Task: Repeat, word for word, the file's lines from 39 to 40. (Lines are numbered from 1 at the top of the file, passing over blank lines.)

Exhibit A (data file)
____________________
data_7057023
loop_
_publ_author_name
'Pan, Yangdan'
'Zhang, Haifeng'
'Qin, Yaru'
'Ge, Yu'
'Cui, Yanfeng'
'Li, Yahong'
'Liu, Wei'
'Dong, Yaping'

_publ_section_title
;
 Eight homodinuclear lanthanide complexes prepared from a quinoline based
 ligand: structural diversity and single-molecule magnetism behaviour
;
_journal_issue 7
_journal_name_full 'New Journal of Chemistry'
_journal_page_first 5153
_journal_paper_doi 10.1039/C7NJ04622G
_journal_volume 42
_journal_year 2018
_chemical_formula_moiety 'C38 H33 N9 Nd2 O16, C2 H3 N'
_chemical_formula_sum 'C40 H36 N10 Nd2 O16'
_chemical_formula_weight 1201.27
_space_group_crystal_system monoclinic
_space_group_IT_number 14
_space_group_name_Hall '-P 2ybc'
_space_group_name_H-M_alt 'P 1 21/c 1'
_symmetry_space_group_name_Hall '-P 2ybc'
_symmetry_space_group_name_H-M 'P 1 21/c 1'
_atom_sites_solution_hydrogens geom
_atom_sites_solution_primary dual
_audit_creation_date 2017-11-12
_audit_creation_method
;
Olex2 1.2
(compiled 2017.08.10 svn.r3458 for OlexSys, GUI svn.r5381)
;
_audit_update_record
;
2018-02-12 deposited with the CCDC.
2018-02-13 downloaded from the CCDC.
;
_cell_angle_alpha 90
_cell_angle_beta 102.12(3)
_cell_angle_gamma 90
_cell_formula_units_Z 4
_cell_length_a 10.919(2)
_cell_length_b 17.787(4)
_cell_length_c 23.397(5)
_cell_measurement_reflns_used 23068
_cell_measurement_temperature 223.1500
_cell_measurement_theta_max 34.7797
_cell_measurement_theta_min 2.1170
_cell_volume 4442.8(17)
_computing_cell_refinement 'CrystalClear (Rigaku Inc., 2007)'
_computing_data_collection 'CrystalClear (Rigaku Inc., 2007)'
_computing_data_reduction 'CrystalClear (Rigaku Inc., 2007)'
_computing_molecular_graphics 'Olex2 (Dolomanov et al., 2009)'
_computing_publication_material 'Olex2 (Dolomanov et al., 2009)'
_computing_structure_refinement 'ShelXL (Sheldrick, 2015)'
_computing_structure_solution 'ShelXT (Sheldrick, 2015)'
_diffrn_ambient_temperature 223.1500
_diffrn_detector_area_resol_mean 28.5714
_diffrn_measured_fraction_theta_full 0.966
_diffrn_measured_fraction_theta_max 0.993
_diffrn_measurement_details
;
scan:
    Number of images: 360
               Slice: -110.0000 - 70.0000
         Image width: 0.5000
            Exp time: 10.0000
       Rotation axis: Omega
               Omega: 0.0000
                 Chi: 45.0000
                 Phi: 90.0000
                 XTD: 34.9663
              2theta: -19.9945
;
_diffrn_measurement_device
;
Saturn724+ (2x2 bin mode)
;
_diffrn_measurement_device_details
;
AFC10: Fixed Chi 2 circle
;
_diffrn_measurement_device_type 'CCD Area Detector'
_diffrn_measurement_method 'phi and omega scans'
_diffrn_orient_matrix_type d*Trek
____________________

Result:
;
_audit_update_record